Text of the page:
Writer: Kelly Thompson

Artist: Michael Walsh

Lettering: Michael Walsh

Cover: Michael Walsh

Publisher: Image Comics


This story is classic slasher horror, pure and simple. The dialogue and story are somewhat campy (pun intended), but that’s fine. In a way, it’s like staying true to the genre. This second issue obviously draws heavily on a stereotypical Camp Blood story, but in a micro package. You don’t go into a story like this expecting high-brow psychological terror; this is undiluted massacre horror, which has its place, and the story both plays on tropes and subverts them at times, which is fun.

When a sweet but awkward teen girl finds herself sharing a camp cabin with a viciously mean gang of girls, ruthless and relentless bullying ensues. Following days of torture, the girl comes across a mysterious, bloody, sinister silver coin—and the horror rampage begins.

The cover is rather beautiful and enticing, with its ominous deer skull, red candles dripping wax down the antlers.

It’s interesting to read The Silver Coin because these stories have little introduction and conclusion; the coin shows up, wreaks havoc, and departs, and that’s all the reader gets. We don’t get a neat little conclusion. It’s an unsettling and less traditional way of storytelling, but it conveys a vicarious sense of apathy, where this sentient, bloodthirsty, apathetic coin enters the characters’ lives, destroys them, and moves on without even considering the aftermath. The curse must be sated with blood, regardless of circumstance, and the reader is forced to adopt this mindset due to the way the story is told and the exclusion of information and context. Very interesting narrative device.



The events such as the camp activities and the bullying are a bit exaggerated or extreme, but they tell the story. The limited page count severely restricts space for storytelling, so the more extreme events get the point across quicker and easier. All stories require some suspension of disbelief.

But this kind of story is more about the visuals—slashers are not known for having terribly complex plots. The art does not disappoint. The colour palettes and shadows effectively convey tone, whether creepy, sinister, mysterious, or merely dark; conversely, a lack of shadows depicts more wholesome environments. The use of silhouettes is artful, and the cabin scene in particular is creative. Four stacked horizontal panels depict a simple cabin with an open doorway in the middle and one window on either side; the scene is reminiscent of the wacky chases in old Scooby-Doo cartoons, but with a seriously dark and twisted edge. It was a weirdly satisfying moment.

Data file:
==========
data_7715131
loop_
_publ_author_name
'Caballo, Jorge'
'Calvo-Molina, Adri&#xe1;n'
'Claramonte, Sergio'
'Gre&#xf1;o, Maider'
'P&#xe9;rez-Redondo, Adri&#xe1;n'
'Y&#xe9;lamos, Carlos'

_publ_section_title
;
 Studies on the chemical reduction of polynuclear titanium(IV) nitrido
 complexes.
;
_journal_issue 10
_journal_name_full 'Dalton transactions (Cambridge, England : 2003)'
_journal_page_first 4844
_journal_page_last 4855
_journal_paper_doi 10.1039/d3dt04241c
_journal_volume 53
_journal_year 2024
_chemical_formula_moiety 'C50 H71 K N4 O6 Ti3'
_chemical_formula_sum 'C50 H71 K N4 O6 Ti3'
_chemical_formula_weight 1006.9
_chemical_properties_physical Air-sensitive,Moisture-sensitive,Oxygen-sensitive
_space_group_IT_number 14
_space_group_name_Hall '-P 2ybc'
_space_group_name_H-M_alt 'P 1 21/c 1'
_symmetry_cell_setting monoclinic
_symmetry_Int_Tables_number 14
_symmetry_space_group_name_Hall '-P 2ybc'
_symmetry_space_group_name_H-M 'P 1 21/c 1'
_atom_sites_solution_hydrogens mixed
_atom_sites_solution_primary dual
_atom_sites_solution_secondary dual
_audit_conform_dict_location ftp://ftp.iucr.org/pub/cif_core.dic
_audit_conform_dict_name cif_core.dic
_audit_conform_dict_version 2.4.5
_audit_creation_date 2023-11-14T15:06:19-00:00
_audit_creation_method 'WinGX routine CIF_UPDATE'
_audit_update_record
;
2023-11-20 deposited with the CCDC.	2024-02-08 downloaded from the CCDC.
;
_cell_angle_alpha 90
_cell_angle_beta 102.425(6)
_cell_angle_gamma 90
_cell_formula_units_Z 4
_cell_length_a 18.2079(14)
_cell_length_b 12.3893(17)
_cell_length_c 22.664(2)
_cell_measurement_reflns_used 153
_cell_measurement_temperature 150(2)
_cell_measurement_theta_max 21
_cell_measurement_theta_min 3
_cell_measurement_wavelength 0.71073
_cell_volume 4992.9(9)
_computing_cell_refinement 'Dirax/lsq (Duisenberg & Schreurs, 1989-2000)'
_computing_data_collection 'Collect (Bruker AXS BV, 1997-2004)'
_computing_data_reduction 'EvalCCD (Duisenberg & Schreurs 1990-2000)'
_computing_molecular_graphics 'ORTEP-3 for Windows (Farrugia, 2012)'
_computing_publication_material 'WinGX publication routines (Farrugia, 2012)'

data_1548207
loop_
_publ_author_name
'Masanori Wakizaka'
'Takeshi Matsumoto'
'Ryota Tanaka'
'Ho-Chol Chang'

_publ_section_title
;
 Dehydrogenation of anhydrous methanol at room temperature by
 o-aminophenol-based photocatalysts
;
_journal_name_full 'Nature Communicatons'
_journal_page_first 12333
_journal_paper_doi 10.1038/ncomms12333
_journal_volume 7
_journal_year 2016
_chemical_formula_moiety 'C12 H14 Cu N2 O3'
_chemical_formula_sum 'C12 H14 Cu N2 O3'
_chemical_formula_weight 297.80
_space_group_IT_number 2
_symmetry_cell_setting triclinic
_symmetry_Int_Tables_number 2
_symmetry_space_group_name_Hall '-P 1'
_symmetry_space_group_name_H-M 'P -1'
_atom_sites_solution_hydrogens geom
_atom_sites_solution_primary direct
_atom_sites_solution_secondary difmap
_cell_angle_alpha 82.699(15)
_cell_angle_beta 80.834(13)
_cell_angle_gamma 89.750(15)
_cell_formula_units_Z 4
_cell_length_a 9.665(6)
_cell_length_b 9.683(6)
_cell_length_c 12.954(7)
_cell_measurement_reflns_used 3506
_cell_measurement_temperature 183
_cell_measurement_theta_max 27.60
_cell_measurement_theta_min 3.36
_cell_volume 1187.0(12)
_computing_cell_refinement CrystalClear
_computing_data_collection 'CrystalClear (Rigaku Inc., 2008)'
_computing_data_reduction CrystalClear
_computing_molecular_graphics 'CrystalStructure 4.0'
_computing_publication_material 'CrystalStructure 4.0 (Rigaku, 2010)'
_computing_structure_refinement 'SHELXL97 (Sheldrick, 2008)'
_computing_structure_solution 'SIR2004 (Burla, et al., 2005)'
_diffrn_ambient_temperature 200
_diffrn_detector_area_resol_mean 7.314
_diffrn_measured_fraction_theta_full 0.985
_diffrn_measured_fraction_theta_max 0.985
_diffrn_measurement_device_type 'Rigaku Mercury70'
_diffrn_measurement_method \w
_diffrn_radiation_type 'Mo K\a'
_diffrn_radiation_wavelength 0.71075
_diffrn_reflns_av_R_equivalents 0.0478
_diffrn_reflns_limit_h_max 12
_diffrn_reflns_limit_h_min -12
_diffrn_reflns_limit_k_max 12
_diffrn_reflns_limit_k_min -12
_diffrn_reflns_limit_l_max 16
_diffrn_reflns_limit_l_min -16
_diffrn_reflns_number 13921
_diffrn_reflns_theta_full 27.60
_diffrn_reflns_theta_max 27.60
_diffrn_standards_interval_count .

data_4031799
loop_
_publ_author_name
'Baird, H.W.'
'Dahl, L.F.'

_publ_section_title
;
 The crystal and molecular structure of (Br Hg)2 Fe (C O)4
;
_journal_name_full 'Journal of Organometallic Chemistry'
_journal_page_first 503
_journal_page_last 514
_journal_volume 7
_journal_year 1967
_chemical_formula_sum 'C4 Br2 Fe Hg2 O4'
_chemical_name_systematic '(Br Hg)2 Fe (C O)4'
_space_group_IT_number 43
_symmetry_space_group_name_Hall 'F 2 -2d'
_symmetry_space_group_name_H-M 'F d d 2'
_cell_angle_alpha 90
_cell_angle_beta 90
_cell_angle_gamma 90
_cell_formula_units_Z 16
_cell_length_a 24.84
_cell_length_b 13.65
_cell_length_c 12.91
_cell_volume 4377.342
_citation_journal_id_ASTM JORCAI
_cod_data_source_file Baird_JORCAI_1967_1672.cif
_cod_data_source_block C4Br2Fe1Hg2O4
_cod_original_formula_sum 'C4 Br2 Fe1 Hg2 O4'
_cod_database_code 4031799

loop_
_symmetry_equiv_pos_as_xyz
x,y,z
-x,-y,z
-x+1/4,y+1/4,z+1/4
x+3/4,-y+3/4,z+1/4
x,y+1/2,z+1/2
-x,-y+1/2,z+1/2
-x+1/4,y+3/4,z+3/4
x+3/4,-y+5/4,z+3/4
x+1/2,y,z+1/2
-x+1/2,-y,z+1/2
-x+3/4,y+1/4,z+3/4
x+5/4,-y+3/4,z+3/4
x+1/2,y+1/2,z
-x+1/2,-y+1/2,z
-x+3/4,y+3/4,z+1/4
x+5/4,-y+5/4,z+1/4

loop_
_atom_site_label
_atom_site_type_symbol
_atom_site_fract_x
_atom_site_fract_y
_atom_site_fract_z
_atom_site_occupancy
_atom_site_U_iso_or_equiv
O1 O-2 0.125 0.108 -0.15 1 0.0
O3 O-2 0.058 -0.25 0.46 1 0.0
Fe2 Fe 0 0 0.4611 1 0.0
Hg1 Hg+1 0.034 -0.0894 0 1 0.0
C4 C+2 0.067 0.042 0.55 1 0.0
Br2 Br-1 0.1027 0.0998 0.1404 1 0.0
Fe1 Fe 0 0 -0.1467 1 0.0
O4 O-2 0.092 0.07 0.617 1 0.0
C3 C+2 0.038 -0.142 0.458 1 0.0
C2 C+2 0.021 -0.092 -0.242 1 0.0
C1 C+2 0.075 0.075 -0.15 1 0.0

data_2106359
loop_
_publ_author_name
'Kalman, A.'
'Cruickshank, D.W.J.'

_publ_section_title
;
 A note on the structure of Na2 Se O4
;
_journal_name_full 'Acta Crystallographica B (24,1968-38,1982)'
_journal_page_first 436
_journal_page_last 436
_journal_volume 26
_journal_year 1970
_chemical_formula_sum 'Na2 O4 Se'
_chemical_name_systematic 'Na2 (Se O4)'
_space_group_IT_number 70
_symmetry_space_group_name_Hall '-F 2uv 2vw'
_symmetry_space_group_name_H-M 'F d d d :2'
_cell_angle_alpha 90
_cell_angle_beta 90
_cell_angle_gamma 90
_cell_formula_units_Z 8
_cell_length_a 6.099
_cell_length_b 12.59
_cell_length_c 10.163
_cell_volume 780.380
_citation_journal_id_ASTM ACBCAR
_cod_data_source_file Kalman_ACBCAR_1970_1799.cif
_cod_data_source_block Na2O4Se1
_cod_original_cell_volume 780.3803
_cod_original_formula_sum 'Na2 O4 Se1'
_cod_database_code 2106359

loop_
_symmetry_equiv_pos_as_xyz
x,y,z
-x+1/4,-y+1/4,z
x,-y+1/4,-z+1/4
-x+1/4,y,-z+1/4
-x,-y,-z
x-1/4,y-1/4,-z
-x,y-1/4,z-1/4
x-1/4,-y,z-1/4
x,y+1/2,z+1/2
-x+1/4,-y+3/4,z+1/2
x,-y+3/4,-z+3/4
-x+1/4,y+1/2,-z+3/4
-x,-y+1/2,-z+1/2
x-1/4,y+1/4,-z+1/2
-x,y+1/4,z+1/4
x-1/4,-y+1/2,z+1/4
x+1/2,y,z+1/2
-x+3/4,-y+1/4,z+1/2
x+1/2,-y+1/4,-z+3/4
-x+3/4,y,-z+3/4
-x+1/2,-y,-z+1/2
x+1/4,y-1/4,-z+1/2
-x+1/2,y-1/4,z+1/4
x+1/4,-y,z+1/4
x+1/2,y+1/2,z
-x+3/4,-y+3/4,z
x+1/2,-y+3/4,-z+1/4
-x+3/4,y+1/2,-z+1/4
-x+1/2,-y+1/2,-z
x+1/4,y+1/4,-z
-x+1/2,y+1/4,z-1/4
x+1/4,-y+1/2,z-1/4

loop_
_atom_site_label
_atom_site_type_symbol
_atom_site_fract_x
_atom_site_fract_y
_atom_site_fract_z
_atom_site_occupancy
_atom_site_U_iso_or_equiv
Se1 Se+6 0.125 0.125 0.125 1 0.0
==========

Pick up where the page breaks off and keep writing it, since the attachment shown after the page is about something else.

It seemed clear that artist Walsh relishes the gore-filled scenes. The slasher scenes include the most creative angles, layouts, and images, while everyday scenes are more straightforward and benign. When the coin comes into play, the pages and gutters quietly shift from white to black; the panel layouts are regular when life is banal but uneven and warped when the story is more crazed and frantic. The more dynamic panels and pages subtly imply the influence of the silver coin.

The pages at the end of the book, when the camp counsellor appears, are worth the read. Both the art and the dialogue are top notch and deliver exactly what I wanted from this story. It features a great little one-liner, and the art is visceral, almost iconic. What I will remember of this story will be these two fantastic, haunting panels.


The coin is less central to this issue’s story but becomes a major influence at the end, which is neither good nor bad. At its core, this issue is an interesting reflection on desire, influence, empathy, and entitlement, but honestly, we know it’s mostly about the blood and terror. The secondary characters are deliberately unlikeable while the main character is sympathetic, and the reader must grapple with the main character being thrust into a difficult situation.

There’s a place for this kind of simple, bloody horror in entertainment. The Silver Coin doesn’t pretend to be anything more than supernatural gore; these stories embrace the genre and lean into it. Recommended for anyone looking for a Jason experience in comic form.

Issue 3 (“Death Rattle”) is out June 16 and brings together Ed Brisson (story) and Michael Walsh (art). Jeff Lemire writes issue 4 (titled “2467”), to be released July 14, and issue 5 (“Covenant”) is mostly by Walsh, with help from Gavin Fullerton, and is slated to be released on August 11. (The fifth issue ends the original arc, but Image has announced that due to immense interest, the series will be ongoing; future issues will feature the talents of Vita Ayala, Matthew Rosenberg, Ram V, and Joshua Williamson.)

Rating: 7/10



Walsh’s tweet announcing recruitment of Fullerton:

Walsh’s tweet announcing that the series will be ongoing:

Image’s announcement that the series will be ongoing: